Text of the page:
Calvary (2014)

Brendan Gleeson is a powerhouse actor, seemingly incapable of a bad performance. He is always a strong presence of authority, wit, conviction, and melancholy, making him perfect for the role of a Catholic priest. The film’s title is fitting. Father James is subjected to his own calvary. The opening scene features one long take of Gleeson’s face. A man (known to James but unknown to the audience) sits opposite him in the confessional and divulges his past as a chronic rape victim at the hands of a Catholic priest. The man tells James that he plans to kill him, on the beach, the following Sunday. “That’ll be a good one,” he says concerning the murder of a “good priest.” Pitch-black comedy sneaks into this exchange (and I mean black) and snakes its way throughout the rest of the film.

However, Calvary remains a deeply human, deeply melancholy experience.  With the threat of death looming Father James goes about his regular pastoral duties, checking up on his parish as usual. He is, as numerous characters assert, a good man and a good priest. Above all, however, he is a human being, capable of Sin and failure, and there are several hints to his dark past before joining the priesthood. His daughter Fiona (a beautiful performance from Kelly Reilly) comes to visit after attempting suicide (“You’re supposed to cut down”), a promiscuous woman confesses her adultery before committing it (it seems to turn her on), a male prostitute hides his pain under the guise of wiseguy speed-talk, and various other exchanges drench the film in humanity.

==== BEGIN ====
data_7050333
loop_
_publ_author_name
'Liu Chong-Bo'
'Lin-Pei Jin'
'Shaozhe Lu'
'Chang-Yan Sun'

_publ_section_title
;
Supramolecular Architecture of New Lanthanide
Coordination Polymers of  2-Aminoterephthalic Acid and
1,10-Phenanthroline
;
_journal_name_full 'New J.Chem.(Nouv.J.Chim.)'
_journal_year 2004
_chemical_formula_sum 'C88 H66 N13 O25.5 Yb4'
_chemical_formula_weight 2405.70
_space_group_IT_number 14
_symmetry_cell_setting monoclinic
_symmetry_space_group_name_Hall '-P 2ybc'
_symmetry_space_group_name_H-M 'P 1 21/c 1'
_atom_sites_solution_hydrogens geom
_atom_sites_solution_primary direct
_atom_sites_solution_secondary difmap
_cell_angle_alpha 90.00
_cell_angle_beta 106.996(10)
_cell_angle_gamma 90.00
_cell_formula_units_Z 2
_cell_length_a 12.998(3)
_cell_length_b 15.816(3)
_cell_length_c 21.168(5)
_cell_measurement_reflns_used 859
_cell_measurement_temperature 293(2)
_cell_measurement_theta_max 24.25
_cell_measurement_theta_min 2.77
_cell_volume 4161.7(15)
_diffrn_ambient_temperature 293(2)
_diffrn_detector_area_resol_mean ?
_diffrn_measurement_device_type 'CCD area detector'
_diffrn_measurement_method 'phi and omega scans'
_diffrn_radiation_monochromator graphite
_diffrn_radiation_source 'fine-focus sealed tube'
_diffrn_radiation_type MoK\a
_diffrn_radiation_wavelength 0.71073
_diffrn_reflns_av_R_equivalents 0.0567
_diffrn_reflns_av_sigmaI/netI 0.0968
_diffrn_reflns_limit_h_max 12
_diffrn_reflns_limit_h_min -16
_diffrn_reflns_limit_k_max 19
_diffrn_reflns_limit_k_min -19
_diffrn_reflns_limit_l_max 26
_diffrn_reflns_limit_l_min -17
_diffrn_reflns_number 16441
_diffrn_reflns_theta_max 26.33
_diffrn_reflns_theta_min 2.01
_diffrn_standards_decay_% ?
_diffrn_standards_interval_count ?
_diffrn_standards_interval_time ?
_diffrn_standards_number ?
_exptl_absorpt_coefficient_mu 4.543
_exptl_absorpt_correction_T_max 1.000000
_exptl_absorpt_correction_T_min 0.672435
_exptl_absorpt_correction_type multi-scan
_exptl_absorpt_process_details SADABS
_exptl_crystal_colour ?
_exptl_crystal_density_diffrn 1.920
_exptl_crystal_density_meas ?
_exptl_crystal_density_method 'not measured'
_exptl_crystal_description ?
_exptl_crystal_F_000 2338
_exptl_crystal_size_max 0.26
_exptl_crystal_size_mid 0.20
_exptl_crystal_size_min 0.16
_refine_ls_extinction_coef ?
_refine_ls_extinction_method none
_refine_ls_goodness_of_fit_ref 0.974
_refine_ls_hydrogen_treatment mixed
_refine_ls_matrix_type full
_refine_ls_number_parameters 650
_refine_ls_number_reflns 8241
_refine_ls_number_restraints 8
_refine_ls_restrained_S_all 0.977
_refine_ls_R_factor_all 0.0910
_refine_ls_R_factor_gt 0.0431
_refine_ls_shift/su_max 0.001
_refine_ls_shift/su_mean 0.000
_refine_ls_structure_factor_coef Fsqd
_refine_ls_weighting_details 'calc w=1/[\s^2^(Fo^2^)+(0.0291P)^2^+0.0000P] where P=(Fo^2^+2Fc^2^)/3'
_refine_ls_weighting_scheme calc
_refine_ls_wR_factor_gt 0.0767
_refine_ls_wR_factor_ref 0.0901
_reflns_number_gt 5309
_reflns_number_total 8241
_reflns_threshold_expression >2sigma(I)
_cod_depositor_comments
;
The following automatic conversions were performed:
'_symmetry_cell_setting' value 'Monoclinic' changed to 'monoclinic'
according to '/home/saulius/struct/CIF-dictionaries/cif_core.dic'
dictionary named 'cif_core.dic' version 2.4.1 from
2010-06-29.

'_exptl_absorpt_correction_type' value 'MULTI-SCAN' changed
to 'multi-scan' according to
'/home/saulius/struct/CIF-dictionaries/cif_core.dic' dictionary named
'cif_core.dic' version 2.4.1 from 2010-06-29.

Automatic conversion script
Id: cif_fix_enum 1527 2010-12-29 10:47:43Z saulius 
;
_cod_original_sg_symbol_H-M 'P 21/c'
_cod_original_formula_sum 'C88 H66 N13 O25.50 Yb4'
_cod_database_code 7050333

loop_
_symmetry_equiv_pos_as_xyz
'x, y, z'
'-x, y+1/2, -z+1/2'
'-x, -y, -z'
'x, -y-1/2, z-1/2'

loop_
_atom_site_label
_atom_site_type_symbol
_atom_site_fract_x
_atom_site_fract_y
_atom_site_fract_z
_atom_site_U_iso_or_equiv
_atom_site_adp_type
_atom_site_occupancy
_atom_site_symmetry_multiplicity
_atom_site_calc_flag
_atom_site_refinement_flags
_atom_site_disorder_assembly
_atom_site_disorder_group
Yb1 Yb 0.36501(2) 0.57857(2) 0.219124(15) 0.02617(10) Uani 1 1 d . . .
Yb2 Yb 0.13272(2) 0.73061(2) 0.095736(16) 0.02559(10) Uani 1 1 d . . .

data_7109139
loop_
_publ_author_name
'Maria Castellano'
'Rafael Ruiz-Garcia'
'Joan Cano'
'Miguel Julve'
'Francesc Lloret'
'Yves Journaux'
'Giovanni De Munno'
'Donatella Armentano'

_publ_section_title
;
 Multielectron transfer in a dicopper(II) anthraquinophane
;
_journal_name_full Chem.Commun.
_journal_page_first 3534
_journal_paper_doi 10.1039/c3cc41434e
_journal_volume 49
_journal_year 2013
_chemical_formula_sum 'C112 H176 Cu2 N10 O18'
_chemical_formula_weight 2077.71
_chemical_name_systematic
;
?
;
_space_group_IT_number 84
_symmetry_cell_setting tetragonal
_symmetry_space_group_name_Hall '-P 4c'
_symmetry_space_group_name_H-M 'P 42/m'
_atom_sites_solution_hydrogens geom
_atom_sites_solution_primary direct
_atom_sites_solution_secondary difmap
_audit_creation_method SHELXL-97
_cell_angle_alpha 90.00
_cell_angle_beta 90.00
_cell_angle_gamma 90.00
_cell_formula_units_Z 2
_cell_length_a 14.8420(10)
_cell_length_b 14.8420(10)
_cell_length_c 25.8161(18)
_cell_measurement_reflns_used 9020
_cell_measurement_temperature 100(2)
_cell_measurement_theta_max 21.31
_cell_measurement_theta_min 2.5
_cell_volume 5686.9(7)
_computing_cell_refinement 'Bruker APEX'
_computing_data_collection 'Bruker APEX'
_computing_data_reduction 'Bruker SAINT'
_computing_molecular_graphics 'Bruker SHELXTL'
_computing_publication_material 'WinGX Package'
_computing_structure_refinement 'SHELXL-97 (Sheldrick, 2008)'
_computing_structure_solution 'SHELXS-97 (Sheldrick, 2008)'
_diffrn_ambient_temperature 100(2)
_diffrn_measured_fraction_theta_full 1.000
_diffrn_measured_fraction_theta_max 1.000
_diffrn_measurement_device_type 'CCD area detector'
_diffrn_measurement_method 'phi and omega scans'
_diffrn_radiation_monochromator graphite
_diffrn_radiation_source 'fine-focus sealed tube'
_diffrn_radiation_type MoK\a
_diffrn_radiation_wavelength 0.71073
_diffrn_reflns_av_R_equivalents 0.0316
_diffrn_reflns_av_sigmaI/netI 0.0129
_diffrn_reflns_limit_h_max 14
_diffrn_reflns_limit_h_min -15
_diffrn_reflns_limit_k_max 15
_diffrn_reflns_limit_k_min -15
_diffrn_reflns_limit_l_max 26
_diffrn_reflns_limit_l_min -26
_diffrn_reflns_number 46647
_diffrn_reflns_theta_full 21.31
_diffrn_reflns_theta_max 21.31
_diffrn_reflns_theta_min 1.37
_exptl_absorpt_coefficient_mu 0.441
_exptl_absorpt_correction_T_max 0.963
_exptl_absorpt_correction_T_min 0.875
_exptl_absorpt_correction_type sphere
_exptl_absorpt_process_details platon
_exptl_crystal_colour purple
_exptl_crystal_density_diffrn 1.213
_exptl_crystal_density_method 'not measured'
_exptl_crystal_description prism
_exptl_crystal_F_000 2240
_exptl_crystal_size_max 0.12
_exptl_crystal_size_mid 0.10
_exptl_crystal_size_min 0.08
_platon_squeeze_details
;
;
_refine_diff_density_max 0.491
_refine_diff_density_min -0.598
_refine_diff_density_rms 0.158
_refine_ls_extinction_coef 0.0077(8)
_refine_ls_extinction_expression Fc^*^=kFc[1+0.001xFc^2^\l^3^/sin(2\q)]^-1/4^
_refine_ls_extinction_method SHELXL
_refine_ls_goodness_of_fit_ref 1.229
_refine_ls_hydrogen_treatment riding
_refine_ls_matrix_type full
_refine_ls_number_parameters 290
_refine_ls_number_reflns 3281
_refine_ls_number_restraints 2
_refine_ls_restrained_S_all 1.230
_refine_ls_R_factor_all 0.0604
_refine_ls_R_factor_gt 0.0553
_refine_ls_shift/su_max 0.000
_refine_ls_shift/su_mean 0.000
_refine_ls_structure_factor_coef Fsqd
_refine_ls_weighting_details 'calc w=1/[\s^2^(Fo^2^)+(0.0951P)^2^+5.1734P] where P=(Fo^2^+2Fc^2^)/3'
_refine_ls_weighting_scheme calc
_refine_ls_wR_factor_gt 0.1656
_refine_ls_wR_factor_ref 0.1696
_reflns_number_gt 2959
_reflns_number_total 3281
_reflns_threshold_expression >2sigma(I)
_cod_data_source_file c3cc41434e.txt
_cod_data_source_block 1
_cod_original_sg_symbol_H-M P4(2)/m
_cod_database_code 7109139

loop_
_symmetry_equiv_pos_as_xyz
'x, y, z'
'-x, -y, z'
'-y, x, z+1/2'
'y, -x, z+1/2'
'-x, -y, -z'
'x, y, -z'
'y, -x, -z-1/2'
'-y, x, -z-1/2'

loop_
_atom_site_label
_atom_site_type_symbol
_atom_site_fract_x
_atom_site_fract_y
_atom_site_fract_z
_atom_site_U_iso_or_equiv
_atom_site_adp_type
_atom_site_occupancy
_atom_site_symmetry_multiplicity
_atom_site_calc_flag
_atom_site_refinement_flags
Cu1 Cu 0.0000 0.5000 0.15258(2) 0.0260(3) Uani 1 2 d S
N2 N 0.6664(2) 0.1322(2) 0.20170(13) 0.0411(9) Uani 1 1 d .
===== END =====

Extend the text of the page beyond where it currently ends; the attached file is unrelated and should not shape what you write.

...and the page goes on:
At the center is Brendan Gleeson. Father James. Paying for the Sins of the Catholic church and dealing with the broken human beings in his gorgeous Irish town. The location is perfect, full of mountains and crashing waves, lensed with sombre from cinematographer Larry Smith. He wrestles with everyone, and everyone seemingly wrestles back. Many have good reasons to despise the Catholic church but James stands as the rock, played to perfection by Gleeson.

It’s rare that a film so wry and humorous is so deeply moving and compelling. Brendan Gleeson gives the performance of his career, exuding strength, wit, and perseverance as his Father James is bludgeoned by the wind, the waves, and the townspeople. John Michael McDonagh has written a host of colorful, varied, yet believably human characters. His leading man is his greatest creation, a priest with intelligence, conviction, and struggles. The black comedy is pervasive but the first time I saw the film I didn’t realize just how affected I was by its melancholy and humanity until a final montage of its characters flashed by.


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